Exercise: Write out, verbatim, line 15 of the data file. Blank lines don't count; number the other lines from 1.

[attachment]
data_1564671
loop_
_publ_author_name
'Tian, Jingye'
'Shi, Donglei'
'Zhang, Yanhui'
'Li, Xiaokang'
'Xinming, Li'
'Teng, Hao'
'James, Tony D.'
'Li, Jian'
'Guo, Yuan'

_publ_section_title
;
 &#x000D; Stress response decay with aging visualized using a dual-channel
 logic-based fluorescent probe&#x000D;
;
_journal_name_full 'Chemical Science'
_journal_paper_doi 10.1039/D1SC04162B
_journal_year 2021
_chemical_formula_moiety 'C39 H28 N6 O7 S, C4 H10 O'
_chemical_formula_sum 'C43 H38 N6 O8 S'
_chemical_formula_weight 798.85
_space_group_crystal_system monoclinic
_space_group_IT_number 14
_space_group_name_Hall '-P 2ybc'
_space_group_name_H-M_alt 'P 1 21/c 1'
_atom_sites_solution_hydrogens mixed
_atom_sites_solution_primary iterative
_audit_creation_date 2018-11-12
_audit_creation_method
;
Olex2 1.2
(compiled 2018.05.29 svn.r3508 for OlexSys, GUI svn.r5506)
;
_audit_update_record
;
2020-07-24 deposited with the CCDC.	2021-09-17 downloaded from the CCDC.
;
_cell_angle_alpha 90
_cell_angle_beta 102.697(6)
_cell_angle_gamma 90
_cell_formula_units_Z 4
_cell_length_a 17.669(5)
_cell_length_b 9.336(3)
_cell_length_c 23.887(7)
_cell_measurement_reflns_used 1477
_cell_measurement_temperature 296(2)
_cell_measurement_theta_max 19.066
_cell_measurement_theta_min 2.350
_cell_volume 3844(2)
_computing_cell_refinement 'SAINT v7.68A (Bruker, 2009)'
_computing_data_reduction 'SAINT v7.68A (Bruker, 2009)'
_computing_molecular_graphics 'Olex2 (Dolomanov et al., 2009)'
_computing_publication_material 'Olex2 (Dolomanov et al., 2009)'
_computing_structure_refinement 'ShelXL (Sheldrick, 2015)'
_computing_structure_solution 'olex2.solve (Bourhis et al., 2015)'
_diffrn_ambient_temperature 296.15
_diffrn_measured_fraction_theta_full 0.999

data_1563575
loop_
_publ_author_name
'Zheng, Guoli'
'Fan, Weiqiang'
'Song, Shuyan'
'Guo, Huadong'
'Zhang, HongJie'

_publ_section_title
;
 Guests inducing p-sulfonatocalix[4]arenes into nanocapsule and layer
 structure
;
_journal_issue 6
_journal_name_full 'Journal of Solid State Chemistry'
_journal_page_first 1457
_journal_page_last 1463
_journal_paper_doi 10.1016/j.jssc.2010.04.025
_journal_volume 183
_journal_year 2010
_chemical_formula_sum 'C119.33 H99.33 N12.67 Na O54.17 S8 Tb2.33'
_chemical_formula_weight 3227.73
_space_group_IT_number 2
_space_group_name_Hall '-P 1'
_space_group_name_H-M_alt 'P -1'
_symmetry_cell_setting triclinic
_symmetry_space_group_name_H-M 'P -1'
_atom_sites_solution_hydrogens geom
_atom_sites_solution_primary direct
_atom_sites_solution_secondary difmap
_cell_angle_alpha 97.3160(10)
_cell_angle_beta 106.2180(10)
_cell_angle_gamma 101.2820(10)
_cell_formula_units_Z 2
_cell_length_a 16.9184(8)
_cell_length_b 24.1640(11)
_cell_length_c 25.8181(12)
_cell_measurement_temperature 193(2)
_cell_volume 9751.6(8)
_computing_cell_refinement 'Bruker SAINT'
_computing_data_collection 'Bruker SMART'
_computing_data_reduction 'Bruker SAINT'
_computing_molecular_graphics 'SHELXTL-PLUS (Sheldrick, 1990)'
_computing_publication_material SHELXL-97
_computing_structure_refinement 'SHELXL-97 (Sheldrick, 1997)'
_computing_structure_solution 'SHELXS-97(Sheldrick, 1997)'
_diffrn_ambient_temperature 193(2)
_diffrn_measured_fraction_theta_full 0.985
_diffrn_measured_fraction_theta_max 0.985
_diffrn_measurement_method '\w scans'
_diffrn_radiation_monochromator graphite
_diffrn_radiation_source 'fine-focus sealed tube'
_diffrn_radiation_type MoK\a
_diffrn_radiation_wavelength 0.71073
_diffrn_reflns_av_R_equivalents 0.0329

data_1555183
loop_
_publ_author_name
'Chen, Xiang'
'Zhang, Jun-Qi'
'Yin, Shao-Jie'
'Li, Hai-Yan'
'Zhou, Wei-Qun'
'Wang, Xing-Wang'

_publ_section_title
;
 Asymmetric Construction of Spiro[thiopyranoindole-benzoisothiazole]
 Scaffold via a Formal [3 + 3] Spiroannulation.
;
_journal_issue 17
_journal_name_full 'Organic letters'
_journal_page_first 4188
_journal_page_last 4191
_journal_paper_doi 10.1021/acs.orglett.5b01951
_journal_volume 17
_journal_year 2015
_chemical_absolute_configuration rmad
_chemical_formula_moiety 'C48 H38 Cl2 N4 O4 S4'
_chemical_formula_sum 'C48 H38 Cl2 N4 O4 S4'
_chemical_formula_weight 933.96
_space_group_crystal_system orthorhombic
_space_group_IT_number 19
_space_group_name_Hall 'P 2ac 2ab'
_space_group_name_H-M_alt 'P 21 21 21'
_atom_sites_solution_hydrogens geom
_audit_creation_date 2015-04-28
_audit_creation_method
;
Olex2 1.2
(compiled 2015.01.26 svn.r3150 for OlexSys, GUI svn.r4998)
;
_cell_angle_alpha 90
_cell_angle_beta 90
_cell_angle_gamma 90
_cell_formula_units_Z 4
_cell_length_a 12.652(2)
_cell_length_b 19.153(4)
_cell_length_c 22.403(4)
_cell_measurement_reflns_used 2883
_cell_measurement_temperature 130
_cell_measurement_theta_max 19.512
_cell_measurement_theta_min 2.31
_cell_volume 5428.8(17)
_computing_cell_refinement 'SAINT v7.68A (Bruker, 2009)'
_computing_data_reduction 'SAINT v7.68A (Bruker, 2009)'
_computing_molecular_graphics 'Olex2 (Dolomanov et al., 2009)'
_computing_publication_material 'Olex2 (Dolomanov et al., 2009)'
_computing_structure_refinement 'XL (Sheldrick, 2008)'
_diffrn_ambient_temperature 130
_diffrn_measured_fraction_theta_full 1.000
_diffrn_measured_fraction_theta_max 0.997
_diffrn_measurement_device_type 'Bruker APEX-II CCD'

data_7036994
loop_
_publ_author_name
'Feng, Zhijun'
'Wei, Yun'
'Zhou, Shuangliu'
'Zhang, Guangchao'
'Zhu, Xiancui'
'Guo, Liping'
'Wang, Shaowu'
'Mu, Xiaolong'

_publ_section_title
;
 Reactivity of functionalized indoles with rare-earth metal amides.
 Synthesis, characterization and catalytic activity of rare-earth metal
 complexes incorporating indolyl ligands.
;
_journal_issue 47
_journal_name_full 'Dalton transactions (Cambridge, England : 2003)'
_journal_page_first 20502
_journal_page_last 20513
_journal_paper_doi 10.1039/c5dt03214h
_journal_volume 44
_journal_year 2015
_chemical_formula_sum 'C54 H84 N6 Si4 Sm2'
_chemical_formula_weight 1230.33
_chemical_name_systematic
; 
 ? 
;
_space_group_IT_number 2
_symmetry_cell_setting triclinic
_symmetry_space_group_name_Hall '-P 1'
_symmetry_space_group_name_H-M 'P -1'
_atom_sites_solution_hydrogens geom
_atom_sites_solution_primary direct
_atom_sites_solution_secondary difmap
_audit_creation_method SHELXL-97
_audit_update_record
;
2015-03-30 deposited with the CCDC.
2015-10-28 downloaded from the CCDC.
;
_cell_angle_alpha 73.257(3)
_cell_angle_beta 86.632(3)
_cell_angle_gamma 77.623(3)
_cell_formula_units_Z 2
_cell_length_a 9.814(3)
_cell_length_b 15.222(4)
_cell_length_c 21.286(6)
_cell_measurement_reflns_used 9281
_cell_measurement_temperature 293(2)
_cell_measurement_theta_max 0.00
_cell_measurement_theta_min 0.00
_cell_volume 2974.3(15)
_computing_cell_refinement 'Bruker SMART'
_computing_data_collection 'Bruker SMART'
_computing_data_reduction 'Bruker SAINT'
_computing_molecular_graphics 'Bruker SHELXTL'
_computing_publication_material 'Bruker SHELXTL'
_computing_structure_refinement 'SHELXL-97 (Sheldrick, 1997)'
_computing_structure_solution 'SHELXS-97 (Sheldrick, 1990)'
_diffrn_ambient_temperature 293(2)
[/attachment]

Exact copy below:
 &#x000D; Stress response decay with aging visualized using a dual-channel